Articles by Khashayar Saleh in JoVE
Sviluppo di un apparato sperimentale per la misura del coefficiente di restituzione sotto vuoto Condizioni Sven Drücker1, Isabell Krautstrunk2, Maria Paulick2, Khashayar Saleh1, Martin Morgeneyer1, Arno Kwade2 1Industrial Process Engineering, University of Technology of Compiègne, 2Institute for Particle Technology, Technische Universität Braunschweig Il coefficiente di restituzione è un parametro che descrive la perdita di energia cinetica durante un urto. Qui, una configurazione caduta libera sotto vuoto è sviluppato per essere in grado di determinare il coefficiente di parametro restituzione per particelle nella gamma di micrometri con velocità alto impatto.
Other articles by Khashayar Saleh on PubMed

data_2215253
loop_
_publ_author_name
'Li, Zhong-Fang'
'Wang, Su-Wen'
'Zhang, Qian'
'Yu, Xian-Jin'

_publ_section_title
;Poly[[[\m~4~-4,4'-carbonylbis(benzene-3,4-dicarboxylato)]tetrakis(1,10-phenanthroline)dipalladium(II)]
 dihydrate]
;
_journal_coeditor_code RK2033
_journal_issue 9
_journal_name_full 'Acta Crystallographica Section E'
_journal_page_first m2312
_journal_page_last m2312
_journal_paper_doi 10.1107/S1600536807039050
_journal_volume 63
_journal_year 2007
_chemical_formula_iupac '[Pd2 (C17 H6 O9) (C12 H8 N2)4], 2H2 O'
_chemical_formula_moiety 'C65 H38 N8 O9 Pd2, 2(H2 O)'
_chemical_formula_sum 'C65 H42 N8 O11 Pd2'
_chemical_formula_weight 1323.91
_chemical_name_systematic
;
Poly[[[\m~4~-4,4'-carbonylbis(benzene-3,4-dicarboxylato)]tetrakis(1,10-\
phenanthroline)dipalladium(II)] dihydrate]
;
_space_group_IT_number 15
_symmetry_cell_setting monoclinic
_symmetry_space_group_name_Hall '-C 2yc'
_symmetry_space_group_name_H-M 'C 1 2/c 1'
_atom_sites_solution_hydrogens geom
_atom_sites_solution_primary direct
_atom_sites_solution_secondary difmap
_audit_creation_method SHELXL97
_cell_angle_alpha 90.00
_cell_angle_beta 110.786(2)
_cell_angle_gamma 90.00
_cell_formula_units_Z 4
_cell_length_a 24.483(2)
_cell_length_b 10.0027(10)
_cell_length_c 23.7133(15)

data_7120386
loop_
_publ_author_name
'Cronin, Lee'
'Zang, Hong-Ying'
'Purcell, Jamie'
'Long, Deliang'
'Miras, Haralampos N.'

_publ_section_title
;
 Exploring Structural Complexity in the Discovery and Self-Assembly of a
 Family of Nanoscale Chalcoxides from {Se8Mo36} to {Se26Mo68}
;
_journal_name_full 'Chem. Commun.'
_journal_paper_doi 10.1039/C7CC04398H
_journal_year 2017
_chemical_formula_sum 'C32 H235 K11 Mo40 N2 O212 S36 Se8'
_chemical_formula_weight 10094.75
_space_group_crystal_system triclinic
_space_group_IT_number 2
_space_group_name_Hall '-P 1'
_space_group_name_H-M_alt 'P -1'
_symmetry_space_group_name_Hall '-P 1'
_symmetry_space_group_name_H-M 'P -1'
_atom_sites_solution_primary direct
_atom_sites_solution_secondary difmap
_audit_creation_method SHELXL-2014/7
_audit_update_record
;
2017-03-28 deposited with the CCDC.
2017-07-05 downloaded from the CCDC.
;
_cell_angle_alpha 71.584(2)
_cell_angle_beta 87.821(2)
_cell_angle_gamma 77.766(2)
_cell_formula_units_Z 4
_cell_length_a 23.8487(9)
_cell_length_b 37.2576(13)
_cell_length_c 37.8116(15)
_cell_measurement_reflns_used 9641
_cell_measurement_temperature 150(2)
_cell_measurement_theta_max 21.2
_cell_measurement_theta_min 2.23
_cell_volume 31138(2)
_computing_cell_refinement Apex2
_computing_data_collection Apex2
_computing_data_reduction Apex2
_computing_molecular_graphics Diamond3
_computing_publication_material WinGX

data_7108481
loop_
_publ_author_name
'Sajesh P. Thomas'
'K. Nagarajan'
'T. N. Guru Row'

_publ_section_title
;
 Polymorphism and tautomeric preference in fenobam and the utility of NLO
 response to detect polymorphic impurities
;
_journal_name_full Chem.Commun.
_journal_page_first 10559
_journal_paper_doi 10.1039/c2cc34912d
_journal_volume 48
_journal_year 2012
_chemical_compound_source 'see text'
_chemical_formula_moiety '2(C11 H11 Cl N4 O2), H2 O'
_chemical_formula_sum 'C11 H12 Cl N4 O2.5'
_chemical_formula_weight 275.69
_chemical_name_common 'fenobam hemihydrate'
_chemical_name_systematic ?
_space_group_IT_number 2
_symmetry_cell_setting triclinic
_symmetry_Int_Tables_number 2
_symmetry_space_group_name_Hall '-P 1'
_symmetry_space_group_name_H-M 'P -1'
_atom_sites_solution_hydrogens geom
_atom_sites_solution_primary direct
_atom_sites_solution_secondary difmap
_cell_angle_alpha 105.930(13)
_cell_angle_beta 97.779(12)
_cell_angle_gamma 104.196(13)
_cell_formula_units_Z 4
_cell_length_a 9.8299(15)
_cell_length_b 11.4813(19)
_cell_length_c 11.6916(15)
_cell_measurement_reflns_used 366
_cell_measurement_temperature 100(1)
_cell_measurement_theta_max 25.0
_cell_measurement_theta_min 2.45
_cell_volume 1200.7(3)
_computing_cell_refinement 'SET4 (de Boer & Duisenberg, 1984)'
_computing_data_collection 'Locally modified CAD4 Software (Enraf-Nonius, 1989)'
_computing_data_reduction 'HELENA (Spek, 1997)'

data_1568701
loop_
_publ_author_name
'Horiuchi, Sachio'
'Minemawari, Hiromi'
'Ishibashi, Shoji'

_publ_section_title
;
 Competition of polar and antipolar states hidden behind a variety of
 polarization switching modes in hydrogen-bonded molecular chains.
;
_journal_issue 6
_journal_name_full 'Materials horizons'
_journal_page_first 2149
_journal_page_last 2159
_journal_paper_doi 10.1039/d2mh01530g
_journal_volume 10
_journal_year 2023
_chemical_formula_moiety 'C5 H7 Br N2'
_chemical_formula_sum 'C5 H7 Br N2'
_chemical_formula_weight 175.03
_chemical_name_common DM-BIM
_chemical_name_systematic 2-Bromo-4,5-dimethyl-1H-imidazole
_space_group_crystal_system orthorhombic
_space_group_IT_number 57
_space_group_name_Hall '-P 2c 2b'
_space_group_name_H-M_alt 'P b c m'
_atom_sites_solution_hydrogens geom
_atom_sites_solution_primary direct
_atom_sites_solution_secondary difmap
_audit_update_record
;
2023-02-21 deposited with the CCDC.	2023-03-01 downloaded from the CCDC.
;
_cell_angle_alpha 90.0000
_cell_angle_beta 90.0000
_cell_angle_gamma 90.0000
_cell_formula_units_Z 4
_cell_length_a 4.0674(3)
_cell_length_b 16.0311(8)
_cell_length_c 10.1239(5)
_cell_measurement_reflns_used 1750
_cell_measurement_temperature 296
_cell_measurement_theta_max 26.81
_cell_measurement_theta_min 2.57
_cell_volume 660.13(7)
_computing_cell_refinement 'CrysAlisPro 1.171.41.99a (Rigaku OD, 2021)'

Contact Angle Assessment of Hydrophobic Silica Nanoparticles Related to the Mechanisms of Dry Water Formation Langmuir : the ACS Journal of Surfaces and Colloids. Feb, 2010 | Pubmed ID: 20141200 Dry water is a very convenient way of encapsulating a high amount of aqueous solutions in a powder form made of hydrophobic silica nanoparticles. It was demonstrated in previous studies that both solid and liquid interfacial properties influence the quality of the final product resulting occasionally in mousse formation. To explain this behavior, contact angles of silica nanoparticles have been measured for water and water/ethanol solution by means of liquid intrusion experiments. It was found that the quality of the final product correlates with the contact angle, i.e., contact angle close to 105 degrees leads to mousse formation whereas a slightly higher value of approximately 118 degrees allows dry water formation. The proposed explanation was based on the energy of immersion and adhesion defined as the energy needed for a spherical particle to respectively penetrate into the liquid or attach at the liquid/air interface. Significantly lower energy of immersion calculated for lower contact angle might account for particle penetration into the liquid phase during processing, leading to continuous network aggregation, air entrapment, and finally mousse formation.